St. Petersburg Times
Special report
Video report
  • For their own good
    Fifty years ago, they were screwed-up kids sent to the Florida School for Boys to be straightened out. But now they are screwed-up men, scarred by the whippings they endured. Read the story and see a video and portrait gallery.
  • More video reports
Multimedia report
Print Email this storyEmail story Comment Email editor
Fill out this form to email this article to a friend
Your name Your email
Friend's name Friend's email
Your message


Passion to play won't melt away

After his year to sit and think, camaraderie calls to this veteran of 22 seasons.

Published September 16, 2005

BRANDON - The chase was supposed to be all-consuming. It had crossed borders and decades, it had put up with several almosts and a few not quites.

When it finally ended, when Dave Andreychuk was no longer the longest-tenured NHL player without a Stanley Cup, the world discovered something new about his 22-year journey.

He hadn't been chasing a dream, after all.

Turns out, he'd been living it.

The airplanes and buses. The teammates and rivals. The sore joints and aching muscles. The coaches who screamed and the ones who chuckled. And the moments on the ice. Most definitely, the time on the ice.

That's what it was all about. That's what drove Andreychuk. And just because he had won a Stanley Cup, he wasn't ready to give it all up.

"The game is so much in him and is so much a part of who he is and what he is," Lightning general manager Jay Feaster said. "The thought of retiring, the thought of not having the game every day, is something he can't wrap his mind around. I never believed after we won it that he would ride into the sunset, a la Ray Bourque. I think it's everything he is, the game."

Oh, he'd thought about giving it up. For a week, maybe two. In the glow of Tampa Bay's Stanley Cup title in June 2004, Andreychuk gave some reflection to the tidy story line everyone assumed was about to be penned.

Why not walk away with the music still ringing in your ears, with memories of holding the Cup above your head as your last act on the ice? Why watch your weight instead of your favorite TV show? Why go on?

Look around. There are plenty of legends coming to that conclusion. Especially after the additional year of rust from the lockout.

Did you see Scott Stevens, 41, announced his retirement this month? A few days later, Al MacInnis, 42, bowed out. Then came Mark Messier, 44, and Ron Francis, 42. These were Andreychuk's contemporaries. His rivals.

Had Andreychuk, who turns 42 this month, decided to retire, he could have been in line for one of the greatest Hall of Fame classes in memory in 2007.

Instead, he was back in training camp this week, sweat dripping from hair that already has streaks of gray intruding near his temples.

"We all want to win the Stanley Cup, but what you find out over the years is there is a lot more to being in the game," said assistant coach Craig Ramsay, Andreychuk's roommate when he broke in with Buffalo in 1982. "And what David has found out is he loves the game. He loves being a part of a team. When you retire and step away, you are an outsider.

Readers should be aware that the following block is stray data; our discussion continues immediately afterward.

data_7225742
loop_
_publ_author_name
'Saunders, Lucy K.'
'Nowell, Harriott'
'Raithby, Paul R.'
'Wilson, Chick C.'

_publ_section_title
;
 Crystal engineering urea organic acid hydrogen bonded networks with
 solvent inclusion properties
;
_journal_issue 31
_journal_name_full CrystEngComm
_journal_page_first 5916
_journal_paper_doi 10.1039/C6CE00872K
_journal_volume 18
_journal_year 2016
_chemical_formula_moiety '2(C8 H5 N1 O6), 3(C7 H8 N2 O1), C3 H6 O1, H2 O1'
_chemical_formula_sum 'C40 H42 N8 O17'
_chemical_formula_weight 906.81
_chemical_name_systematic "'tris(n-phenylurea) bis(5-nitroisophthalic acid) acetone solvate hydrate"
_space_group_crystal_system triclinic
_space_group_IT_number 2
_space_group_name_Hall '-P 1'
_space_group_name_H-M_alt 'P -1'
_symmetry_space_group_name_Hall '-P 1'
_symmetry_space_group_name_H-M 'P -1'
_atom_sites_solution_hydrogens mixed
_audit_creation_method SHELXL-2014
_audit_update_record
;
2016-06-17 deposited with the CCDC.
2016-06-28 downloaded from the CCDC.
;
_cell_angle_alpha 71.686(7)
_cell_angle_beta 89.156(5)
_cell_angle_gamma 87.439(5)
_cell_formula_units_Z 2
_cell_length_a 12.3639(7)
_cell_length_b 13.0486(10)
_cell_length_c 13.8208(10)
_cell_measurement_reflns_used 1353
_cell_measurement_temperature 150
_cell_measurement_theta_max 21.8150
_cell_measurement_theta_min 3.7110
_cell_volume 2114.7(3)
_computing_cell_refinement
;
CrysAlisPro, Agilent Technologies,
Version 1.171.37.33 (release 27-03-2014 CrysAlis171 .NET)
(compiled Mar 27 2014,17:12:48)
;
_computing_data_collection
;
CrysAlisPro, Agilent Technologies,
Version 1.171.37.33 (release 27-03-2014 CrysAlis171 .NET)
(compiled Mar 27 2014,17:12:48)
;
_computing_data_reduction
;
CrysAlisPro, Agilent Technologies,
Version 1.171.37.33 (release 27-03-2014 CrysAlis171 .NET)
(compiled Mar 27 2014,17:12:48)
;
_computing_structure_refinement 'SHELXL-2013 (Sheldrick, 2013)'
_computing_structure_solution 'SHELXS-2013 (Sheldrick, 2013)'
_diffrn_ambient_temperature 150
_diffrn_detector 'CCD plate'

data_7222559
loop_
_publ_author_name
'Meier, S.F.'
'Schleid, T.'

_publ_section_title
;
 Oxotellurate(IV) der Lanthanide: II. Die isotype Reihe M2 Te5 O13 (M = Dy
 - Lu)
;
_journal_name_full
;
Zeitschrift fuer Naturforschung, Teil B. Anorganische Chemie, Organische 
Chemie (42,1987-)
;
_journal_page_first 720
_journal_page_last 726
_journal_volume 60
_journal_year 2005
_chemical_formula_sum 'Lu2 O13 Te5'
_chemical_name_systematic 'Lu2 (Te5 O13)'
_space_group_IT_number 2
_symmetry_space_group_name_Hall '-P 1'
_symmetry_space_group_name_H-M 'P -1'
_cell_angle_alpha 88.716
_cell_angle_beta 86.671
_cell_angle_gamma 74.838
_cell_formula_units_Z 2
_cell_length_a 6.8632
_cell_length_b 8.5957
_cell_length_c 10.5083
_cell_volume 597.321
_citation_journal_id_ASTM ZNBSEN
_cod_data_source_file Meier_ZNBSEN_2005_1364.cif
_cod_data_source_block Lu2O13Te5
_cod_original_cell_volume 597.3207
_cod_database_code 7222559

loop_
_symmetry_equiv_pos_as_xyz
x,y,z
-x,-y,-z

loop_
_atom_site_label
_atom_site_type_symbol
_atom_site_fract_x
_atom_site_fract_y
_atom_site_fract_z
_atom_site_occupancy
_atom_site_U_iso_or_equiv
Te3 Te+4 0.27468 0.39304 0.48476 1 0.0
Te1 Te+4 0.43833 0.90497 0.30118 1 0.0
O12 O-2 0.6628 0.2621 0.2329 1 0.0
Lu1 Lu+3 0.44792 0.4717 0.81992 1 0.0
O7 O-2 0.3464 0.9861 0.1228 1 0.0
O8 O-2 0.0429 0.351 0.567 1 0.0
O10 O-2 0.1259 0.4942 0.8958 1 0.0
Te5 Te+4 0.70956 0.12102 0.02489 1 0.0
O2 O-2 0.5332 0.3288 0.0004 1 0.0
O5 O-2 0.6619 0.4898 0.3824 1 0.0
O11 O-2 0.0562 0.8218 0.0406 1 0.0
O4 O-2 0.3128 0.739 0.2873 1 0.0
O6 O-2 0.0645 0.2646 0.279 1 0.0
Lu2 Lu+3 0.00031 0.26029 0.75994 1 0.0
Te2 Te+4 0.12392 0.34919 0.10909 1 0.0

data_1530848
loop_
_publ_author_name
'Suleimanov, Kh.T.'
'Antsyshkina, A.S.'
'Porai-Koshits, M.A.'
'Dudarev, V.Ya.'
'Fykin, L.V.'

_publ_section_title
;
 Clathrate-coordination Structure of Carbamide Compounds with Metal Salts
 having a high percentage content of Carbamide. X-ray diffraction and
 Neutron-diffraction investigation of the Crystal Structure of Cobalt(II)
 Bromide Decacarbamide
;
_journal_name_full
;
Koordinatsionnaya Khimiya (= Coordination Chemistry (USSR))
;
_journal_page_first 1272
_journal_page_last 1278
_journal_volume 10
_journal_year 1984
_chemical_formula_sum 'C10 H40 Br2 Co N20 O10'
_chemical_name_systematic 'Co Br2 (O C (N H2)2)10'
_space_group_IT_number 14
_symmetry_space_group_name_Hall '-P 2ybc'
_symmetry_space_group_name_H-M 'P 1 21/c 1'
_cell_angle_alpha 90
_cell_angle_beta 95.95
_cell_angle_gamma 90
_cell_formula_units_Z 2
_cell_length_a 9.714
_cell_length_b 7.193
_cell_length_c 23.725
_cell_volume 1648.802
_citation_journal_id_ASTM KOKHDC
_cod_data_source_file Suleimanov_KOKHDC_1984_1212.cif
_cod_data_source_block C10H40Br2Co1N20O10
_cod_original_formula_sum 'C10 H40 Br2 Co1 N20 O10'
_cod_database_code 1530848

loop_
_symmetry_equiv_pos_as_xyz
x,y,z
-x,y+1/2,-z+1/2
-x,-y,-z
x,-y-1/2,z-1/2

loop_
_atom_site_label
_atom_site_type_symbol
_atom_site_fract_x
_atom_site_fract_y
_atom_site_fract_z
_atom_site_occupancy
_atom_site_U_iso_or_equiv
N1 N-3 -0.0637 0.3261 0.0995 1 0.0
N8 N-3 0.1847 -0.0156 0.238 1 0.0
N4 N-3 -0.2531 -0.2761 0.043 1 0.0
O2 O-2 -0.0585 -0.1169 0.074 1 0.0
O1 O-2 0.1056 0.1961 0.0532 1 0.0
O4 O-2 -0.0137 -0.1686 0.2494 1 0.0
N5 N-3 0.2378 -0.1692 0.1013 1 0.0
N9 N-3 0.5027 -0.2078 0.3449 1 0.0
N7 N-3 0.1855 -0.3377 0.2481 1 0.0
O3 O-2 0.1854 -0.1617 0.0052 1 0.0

"He's not ready for that."

What eventually convinced Andreychuk was the thought there would be no turning back. With one season already wiped out by labor strife, there is no way he could have sat out another, and then changed his mind.

"Come December, what would have happened if I decided I really did want to play?" he said. "I didn't want to have that feeling the rest of my life."

So he is in training camp, playing alongside a bunch of minor-leaguers who were not even born when Andreychuk scored his first NHL goal on Oct. 6, 1982.

He has nothing to prove. No goals left to chase. He's making a handsome wage - a two-year, $1.326-million contract - but his salary is less than half what it was last time around. And his playing time is likely to decrease.

There is nothing to keep him out here, other than the same enjoyment he got as a schoolboy looking for a rink and some competition in Hamilton, Ontario.

"It's good just to come down to the rink and get on a schedule," said Andreychuk, who admitted the work stoppage gave him a retirement preview. "I was sitting at home with nowhere to go, nobody telling me what to do.

"There were some positive sides for me. I golfed. I got to see my kids a lot more, drove them to and from school. I went home for Christmas, went back to Buffalo for Thanksgiving. ... But I did ask my wife quite a few times, "What do you want to do?' I think she's pretty happy I'm back on a schedule. I'm out of the house and back to normal."

Normal, for Andreychuk, has been an evolving position. He long ago accepted he was no longer a first-line player. Ten years have passed since he last scored as many as 30 goals in a season. Now he's a power-play guy. He does some checking. He'll take faceoffs. Mostly, he'll lead the way.

It's not that Andreychuk is a mouthpiece for the coaching staff. Or that he brings a lot of rah-rah stuff to the ice.

It has more to do with the mood he brings to the team. That priceless blend of deference for the sport, and zeal for the game.

Watch the Lightning go through a mundane training camp practice at mid week, and you will see Andreychuk laughing as much as anyone else.

Maybe it's because he has been around long enough to appreciate everything he has. Or it could be he understands he is playing on borrowed time.

Or, perhaps, it is simply who he is.

And this is the thing he loves.

[Last modified September 16, 2005, 01:36:17]

Share your thoughts on this story

[an error occurred while processing this directive]
Subscribe to the Times
Click here for daily delivery
of the St. Petersburg Times.

Email Newsletters